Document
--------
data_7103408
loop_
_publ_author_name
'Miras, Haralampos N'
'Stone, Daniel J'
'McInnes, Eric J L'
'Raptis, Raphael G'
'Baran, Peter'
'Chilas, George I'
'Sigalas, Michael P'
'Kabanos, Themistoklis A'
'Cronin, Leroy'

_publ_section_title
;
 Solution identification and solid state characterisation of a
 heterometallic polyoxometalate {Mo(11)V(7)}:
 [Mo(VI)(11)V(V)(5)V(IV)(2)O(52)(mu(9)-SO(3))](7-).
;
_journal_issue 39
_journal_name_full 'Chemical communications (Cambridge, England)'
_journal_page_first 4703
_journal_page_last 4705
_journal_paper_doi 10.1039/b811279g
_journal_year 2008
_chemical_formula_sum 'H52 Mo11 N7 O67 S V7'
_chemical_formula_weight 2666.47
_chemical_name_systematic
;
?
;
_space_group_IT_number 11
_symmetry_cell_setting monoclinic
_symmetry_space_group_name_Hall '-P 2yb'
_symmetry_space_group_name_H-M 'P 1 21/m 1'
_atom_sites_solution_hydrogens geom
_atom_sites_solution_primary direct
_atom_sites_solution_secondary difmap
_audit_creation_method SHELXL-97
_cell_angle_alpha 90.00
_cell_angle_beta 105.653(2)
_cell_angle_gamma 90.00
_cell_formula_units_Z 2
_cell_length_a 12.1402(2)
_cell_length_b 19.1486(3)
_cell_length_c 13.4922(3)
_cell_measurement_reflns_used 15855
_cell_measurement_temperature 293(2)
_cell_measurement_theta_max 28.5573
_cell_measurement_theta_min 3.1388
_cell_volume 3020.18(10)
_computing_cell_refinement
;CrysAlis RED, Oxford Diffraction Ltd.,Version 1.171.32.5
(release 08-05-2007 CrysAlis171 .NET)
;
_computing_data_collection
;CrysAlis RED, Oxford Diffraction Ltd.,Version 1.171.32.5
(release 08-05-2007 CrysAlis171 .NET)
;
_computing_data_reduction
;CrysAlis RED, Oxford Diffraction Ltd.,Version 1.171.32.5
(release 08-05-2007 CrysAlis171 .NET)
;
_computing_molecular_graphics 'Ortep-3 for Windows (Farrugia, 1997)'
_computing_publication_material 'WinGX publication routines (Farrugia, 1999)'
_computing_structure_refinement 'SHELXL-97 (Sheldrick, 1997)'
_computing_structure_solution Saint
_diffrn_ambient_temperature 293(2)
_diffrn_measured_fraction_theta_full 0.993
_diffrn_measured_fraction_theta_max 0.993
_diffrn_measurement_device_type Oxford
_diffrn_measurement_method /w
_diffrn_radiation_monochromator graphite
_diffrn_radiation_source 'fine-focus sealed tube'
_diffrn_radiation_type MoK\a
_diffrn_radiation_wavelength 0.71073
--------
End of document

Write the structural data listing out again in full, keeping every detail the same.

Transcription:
data_7103408
loop_
_publ_author_name
'Miras, Haralampos N'
'Stone, Daniel J'
'McInnes, Eric J L'
'Raptis, Raphael G'
'Baran, Peter'
'Chilas, George I'
'Sigalas, Michael P'
'Kabanos, Themistoklis A'
'Cronin, Leroy'

_publ_section_title
;
 Solution identification and solid state characterisation of a
 heterometallic polyoxometalate {Mo(11)V(7)}:
 [Mo(VI)(11)V(V)(5)V(IV)(2)O(52)(mu(9)-SO(3))](7-).
;
_journal_issue 39
_journal_name_full 'Chemical communications (Cambridge, England)'
_journal_page_first 4703
_journal_page_last 4705
_journal_paper_doi 10.1039/b811279g
_journal_year 2008
_chemical_formula_sum 'H52 Mo11 N7 O67 S V7'
_chemical_formula_weight 2666.47
_chemical_name_systematic
;
?
;
_space_group_IT_number 11
_symmetry_cell_setting monoclinic
_symmetry_space_group_name_Hall '-P 2yb'
_symmetry_space_group_name_H-M 'P 1 21/m 1'
_atom_sites_solution_hydrogens geom
_atom_sites_solution_primary direct
_atom_sites_solution_secondary difmap
_audit_creation_method SHELXL-97
_cell_angle_alpha 90.00
_cell_angle_beta 105.653(2)
_cell_angle_gamma 90.00
_cell_formula_units_Z 2
_cell_length_a 12.1402(2)
_cell_length_b 19.1486(3)
_cell_length_c 13.4922(3)
_cell_measurement_reflns_used 15855
_cell_measurement_temperature 293(2)
_cell_measurement_theta_max 28.5573
_cell_measurement_theta_min 3.1388
_cell_volume 3020.18(10)
_computing_cell_refinement
;CrysAlis RED, Oxford Diffraction Ltd.,Version 1.171.32.5
(release 08-05-2007 CrysAlis171 .NET)
;
_computing_data_collection
;CrysAlis RED, Oxford Diffraction Ltd.,Version 1.171.32.5
(release 08-05-2007 CrysAlis171 .NET)
;
_computing_data_reduction
;CrysAlis RED, Oxford Diffraction Ltd.,Version 1.171.32.5
(release 08-05-2007 CrysAlis171 .NET)
;
_computing_molecular_graphics 'Ortep-3 for Windows (Farrugia, 1997)'
_computing_publication_material 'WinGX publication routines (Farrugia, 1999)'
_computing_structure_refinement 'SHELXL-97 (Sheldrick, 1997)'
_computing_structure_solution Saint
_diffrn_ambient_temperature 293(2)
_diffrn_measured_fraction_theta_full 0.993
_diffrn_measured_fraction_theta_max 0.993
_diffrn_measurement_device_type Oxford
_diffrn_measurement_method /w
_diffrn_radiation_monochromator graphite
_diffrn_radiation_source 'fine-focus sealed tube'
_diffrn_radiation_type MoK\a
_diffrn_radiation_wavelength 0.71073